Called Fios, Verizon's FTTP venture promises to provide its customers with the kind of bandwidth only dreamed of in the USA. Currently available in a handful of markets across the US, including Virginia, Texas, and Florida. Fios offers speeds of 15Mbps/2Mbps for US$49.95 per month, and if you don't think you need 15Mbps of bandwidth, there's a cheaper 5Mbps/2Mbps option available for US$34.95. In addition, Verizon is competing with the cable giants with an 180-channel TV package for another US$34.95 per month.

About 3.5Gbps of the network's capacity will be allocated for downstream video. That leaves 620Mbps of bandwidth for 'Net traffic, which is split up between the 32 users on each Broadband Passive Optical Network node. Once Verizon switches to Gigabit PON, that number will rise to 2.4Gbps. Video on demand will be delivered via IPTV.

While Verizon has been busy deploying its FiOS fiber-to-the-premises network, Cable customers with slower Internet connections have been wondering when they will get faster speeds. For cable customers, help is on the way in the form of DOCSIS 3.0, which will bump speeds to 160Mbps down and 120Mbps up. But will DOCSIS be a competitor with fiber? Not in the long run.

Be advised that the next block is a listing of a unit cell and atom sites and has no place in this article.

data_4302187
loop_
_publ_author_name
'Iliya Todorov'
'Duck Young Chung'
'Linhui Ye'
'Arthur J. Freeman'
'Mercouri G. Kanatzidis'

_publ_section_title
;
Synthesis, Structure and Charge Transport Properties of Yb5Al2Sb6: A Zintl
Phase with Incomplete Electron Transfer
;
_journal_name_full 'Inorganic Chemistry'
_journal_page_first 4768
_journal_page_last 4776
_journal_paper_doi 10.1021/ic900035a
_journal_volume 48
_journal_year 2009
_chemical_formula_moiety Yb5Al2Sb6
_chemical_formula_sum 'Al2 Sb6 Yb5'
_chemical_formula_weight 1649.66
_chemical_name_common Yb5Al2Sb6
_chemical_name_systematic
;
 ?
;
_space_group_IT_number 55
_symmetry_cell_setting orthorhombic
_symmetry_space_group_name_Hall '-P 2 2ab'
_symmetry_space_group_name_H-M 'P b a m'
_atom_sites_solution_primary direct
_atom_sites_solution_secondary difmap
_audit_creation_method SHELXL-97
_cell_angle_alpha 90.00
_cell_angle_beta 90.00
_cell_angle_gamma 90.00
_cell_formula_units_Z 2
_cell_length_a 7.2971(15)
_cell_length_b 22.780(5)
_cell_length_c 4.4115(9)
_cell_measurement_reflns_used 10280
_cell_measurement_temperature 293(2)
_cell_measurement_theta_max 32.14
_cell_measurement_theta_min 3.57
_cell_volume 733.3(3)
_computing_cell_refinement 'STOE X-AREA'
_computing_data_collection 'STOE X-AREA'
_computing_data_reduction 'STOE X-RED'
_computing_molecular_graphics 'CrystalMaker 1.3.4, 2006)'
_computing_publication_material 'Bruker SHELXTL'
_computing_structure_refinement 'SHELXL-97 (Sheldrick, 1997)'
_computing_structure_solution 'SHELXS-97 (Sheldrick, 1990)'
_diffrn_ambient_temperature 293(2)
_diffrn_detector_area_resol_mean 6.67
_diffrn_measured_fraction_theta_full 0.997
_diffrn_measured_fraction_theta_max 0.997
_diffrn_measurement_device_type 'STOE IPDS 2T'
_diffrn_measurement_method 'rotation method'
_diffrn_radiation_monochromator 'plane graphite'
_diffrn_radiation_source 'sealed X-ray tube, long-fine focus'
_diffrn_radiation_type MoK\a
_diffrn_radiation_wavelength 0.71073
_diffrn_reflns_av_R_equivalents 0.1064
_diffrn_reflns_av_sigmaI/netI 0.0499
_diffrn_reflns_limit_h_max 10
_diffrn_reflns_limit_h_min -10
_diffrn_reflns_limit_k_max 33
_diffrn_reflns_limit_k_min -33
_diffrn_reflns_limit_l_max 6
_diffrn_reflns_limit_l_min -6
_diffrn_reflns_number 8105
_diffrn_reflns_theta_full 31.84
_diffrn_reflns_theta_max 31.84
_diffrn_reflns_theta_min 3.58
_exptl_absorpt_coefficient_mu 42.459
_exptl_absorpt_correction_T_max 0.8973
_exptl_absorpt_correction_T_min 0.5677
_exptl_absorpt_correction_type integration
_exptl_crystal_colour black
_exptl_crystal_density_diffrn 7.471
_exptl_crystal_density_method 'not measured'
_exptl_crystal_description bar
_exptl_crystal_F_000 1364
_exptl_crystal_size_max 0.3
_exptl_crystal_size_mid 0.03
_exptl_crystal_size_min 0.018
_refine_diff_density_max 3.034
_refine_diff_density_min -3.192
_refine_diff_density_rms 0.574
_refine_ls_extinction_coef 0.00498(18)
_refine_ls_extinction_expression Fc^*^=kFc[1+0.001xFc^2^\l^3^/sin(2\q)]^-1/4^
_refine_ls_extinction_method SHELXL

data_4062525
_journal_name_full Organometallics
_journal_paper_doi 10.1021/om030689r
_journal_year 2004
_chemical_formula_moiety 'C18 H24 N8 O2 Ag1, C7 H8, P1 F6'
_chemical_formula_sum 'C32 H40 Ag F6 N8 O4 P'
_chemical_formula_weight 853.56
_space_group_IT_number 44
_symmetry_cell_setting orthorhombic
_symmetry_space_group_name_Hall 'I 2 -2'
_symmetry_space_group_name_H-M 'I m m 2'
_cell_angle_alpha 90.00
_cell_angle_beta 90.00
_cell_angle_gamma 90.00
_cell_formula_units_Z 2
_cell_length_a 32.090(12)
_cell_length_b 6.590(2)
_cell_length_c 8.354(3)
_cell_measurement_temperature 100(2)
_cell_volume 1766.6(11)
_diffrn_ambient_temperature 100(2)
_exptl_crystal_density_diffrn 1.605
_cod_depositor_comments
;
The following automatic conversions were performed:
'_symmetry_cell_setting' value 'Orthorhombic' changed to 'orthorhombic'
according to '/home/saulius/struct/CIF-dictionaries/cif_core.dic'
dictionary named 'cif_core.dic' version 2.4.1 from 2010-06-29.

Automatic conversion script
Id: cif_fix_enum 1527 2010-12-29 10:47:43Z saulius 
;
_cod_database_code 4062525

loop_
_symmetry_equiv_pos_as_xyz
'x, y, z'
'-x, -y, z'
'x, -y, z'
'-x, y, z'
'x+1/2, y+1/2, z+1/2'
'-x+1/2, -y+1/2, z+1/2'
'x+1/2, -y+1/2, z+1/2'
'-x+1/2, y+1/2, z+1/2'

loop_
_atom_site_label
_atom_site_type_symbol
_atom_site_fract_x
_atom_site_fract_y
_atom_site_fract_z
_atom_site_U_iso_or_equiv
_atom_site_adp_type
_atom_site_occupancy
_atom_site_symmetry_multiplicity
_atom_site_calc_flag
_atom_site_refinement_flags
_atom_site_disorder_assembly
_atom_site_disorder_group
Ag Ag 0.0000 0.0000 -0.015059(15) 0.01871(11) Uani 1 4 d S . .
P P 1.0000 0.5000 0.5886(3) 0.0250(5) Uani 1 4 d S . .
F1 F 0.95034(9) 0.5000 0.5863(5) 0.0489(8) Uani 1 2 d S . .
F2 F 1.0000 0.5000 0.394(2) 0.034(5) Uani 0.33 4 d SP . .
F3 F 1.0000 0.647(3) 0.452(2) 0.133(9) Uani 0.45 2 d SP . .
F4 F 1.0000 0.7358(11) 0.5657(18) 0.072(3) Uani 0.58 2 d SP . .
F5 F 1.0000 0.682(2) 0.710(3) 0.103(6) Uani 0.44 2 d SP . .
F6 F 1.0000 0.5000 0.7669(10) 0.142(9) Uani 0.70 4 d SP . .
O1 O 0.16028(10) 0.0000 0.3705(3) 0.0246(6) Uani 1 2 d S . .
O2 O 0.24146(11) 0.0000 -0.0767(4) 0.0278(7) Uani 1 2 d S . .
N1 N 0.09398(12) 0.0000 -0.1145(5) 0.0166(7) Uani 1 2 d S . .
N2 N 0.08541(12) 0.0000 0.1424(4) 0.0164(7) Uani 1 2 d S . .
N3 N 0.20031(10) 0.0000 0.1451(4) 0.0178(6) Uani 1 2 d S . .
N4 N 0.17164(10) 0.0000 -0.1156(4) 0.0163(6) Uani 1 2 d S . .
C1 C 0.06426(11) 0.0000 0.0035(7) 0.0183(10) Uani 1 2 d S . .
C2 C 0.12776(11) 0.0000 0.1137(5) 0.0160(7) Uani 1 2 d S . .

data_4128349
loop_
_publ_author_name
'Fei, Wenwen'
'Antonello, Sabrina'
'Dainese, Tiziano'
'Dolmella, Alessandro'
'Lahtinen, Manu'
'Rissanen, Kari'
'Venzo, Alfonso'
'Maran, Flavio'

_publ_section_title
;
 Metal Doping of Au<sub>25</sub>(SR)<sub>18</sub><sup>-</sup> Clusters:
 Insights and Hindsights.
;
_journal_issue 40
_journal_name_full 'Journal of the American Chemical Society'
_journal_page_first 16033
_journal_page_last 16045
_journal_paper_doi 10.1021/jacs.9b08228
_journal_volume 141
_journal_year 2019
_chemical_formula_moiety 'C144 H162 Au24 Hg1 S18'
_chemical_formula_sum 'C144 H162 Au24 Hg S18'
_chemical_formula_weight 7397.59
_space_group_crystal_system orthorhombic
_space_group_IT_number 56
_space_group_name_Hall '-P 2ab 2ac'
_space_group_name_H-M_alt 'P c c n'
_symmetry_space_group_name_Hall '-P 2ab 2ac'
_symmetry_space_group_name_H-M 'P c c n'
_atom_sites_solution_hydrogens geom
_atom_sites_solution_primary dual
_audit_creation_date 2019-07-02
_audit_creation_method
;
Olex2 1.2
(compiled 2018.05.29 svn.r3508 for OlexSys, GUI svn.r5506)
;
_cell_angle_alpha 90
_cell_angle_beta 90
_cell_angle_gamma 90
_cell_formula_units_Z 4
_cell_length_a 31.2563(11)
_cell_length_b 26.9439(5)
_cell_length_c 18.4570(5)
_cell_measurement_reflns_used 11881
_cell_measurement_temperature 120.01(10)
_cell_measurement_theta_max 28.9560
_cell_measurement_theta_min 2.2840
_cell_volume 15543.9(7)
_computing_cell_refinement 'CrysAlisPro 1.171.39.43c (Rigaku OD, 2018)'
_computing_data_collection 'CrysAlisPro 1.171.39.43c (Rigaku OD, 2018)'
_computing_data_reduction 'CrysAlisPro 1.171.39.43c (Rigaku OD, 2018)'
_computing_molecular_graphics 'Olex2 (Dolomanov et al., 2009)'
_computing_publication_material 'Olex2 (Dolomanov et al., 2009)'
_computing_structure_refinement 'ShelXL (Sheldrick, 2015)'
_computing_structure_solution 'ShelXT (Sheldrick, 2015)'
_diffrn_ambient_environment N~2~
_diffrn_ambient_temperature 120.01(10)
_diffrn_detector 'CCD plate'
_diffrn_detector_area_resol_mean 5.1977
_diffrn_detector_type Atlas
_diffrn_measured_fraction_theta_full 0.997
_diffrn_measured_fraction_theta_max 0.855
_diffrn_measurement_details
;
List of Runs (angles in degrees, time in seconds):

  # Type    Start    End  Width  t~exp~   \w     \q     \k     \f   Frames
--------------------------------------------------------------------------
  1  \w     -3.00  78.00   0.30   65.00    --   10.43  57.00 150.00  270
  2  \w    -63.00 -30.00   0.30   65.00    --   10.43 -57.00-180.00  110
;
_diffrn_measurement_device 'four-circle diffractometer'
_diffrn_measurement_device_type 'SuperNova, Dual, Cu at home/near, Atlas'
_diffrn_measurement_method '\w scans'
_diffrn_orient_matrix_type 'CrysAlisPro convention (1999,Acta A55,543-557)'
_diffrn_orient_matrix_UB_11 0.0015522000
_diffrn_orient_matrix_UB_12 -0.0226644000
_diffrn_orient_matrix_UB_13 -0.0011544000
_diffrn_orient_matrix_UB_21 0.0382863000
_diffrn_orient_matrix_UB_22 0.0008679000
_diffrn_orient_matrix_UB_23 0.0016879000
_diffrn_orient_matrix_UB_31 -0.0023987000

FiOS currently offers 622Mbps down and 155Mbps upstream speeds, with that bandwidth divvied up among up to 32 homes. That's almost four times faster than DOCSIS 3.0 (which is also shared among multiple dwellings), and the news for "cable" gets worse: FiOS has the potential of getting even faster.

With the introduction of DOCSIS 3.0, cable operators will be able to deliver far greater speeds to customers than they do today. But, due to the basic bandwidth gap, they still won't be able to offer the same potential speeds as FiOS.

Most cable Internet service is currently delivered via DOCSIS 1.1., which offers speeds of up to 36Mbps down and 10Mbps up. DOCSIS 2.0b was ratified a couple of years ago, but cable operators decided not to deploy it, choosing instead to wait for DOCSIS 3.0 to roll down the pike. Devices supporting DOCSIS 3.0 began shipping in 2007, but most analysts believe that the technology won't begin to take off until 2010 or 2011. Even then, only 40 percent of customer premises equipment (e.g., modems) will support DOCSIS 3.0 by 2011.